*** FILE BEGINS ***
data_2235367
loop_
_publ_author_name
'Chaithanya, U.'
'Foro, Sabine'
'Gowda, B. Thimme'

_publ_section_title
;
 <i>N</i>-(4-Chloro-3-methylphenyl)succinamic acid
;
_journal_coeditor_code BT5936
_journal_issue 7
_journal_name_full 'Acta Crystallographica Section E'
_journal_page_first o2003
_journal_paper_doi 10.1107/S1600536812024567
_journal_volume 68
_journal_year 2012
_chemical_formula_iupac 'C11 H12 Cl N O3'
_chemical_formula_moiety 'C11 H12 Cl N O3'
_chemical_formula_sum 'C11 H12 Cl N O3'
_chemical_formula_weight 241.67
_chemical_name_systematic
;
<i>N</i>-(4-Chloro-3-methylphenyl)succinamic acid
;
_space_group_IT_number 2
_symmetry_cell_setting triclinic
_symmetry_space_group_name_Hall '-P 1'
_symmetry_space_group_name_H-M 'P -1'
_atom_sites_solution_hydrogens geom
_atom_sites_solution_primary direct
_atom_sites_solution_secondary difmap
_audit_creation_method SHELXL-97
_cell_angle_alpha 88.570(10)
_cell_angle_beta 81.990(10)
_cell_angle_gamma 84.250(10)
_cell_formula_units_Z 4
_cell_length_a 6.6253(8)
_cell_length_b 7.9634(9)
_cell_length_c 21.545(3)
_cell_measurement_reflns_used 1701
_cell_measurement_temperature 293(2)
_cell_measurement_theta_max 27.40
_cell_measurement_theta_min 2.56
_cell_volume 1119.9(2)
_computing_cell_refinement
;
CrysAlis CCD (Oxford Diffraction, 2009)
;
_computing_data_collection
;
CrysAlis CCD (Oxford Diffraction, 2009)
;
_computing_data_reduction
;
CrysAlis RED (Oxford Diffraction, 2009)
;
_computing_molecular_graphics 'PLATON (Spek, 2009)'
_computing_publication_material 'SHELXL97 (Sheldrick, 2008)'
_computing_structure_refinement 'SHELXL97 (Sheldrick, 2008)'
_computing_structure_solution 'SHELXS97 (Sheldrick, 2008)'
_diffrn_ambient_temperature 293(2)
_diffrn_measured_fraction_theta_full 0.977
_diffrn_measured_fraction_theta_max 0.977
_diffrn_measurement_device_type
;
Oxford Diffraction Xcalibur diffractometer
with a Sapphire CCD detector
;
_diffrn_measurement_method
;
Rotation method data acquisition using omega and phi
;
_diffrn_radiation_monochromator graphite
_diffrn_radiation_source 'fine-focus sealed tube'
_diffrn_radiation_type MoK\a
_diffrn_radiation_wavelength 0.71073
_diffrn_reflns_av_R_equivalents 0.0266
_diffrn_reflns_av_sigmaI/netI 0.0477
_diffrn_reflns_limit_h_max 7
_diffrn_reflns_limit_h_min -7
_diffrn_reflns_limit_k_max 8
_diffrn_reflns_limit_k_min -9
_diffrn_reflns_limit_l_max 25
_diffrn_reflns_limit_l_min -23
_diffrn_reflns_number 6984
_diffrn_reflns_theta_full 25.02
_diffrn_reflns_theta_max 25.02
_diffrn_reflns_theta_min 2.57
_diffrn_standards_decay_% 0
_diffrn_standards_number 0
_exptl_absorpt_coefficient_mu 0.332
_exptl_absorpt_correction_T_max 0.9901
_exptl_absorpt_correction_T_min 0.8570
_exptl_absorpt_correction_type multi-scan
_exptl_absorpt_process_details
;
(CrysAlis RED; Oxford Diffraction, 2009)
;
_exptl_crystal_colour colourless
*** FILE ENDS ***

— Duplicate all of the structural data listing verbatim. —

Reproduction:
data_2235367
loop_
_publ_author_name
'Chaithanya, U.'
'Foro, Sabine'
'Gowda, B. Thimme'

_publ_section_title
;
 <i>N</i>-(4-Chloro-3-methylphenyl)succinamic acid
;
_journal_coeditor_code BT5936
_journal_issue 7
_journal_name_full 'Acta Crystallographica Section E'
_journal_page_first o2003
_journal_paper_doi 10.1107/S1600536812024567
_journal_volume 68
_journal_year 2012
_chemical_formula_iupac 'C11 H12 Cl N O3'
_chemical_formula_moiety 'C11 H12 Cl N O3'
_chemical_formula_sum 'C11 H12 Cl N O3'
_chemical_formula_weight 241.67
_chemical_name_systematic
;
<i>N</i>-(4-Chloro-3-methylphenyl)succinamic acid
;
_space_group_IT_number 2
_symmetry_cell_setting triclinic
_symmetry_space_group_name_Hall '-P 1'
_symmetry_space_group_name_H-M 'P -1'
_atom_sites_solution_hydrogens geom
_atom_sites_solution_primary direct
_atom_sites_solution_secondary difmap
_audit_creation_method SHELXL-97
_cell_angle_alpha 88.570(10)
_cell_angle_beta 81.990(10)
_cell_angle_gamma 84.250(10)
_cell_formula_units_Z 4
_cell_length_a 6.6253(8)
_cell_length_b 7.9634(9)
_cell_length_c 21.545(3)
_cell_measurement_reflns_used 1701
_cell_measurement_temperature 293(2)
_cell_measurement_theta_max 27.40
_cell_measurement_theta_min 2.56
_cell_volume 1119.9(2)
_computing_cell_refinement
;
CrysAlis CCD (Oxford Diffraction, 2009)
;
_computing_data_collection
;
CrysAlis CCD (Oxford Diffraction, 2009)
;
_computing_data_reduction
;
CrysAlis RED (Oxford Diffraction, 2009)
;
_computing_molecular_graphics 'PLATON (Spek, 2009)'
_computing_publication_material 'SHELXL97 (Sheldrick, 2008)'
_computing_structure_refinement 'SHELXL97 (Sheldrick, 2008)'
_computing_structure_solution 'SHELXS97 (Sheldrick, 2008)'
_diffrn_ambient_temperature 293(2)
_diffrn_measured_fraction_theta_full 0.977
_diffrn_measured_fraction_theta_max 0.977
_diffrn_measurement_device_type
;
Oxford Diffraction Xcalibur diffractometer
with a Sapphire CCD detector
;
_diffrn_measurement_method
;
Rotation method data acquisition using omega and phi
;
_diffrn_radiation_monochromator graphite
_diffrn_radiation_source 'fine-focus sealed tube'
_diffrn_radiation_type MoK\a
_diffrn_radiation_wavelength 0.71073
_diffrn_reflns_av_R_equivalents 0.0266
_diffrn_reflns_av_sigmaI/netI 0.0477
_diffrn_reflns_limit_h_max 7
_diffrn_reflns_limit_h_min -7
_diffrn_reflns_limit_k_max 8
_diffrn_reflns_limit_k_min -9
_diffrn_reflns_limit_l_max 25
_diffrn_reflns_limit_l_min -23
_diffrn_reflns_number 6984
_diffrn_reflns_theta_full 25.02
_diffrn_reflns_theta_max 25.02
_diffrn_reflns_theta_min 2.57
_diffrn_standards_decay_% 0
_diffrn_standards_number 0
_exptl_absorpt_coefficient_mu 0.332
_exptl_absorpt_correction_T_max 0.9901
_exptl_absorpt_correction_T_min 0.8570
_exptl_absorpt_correction_type multi-scan
_exptl_absorpt_process_details
;
(CrysAlis RED; Oxford Diffraction, 2009)
;
_exptl_crystal_colour colourless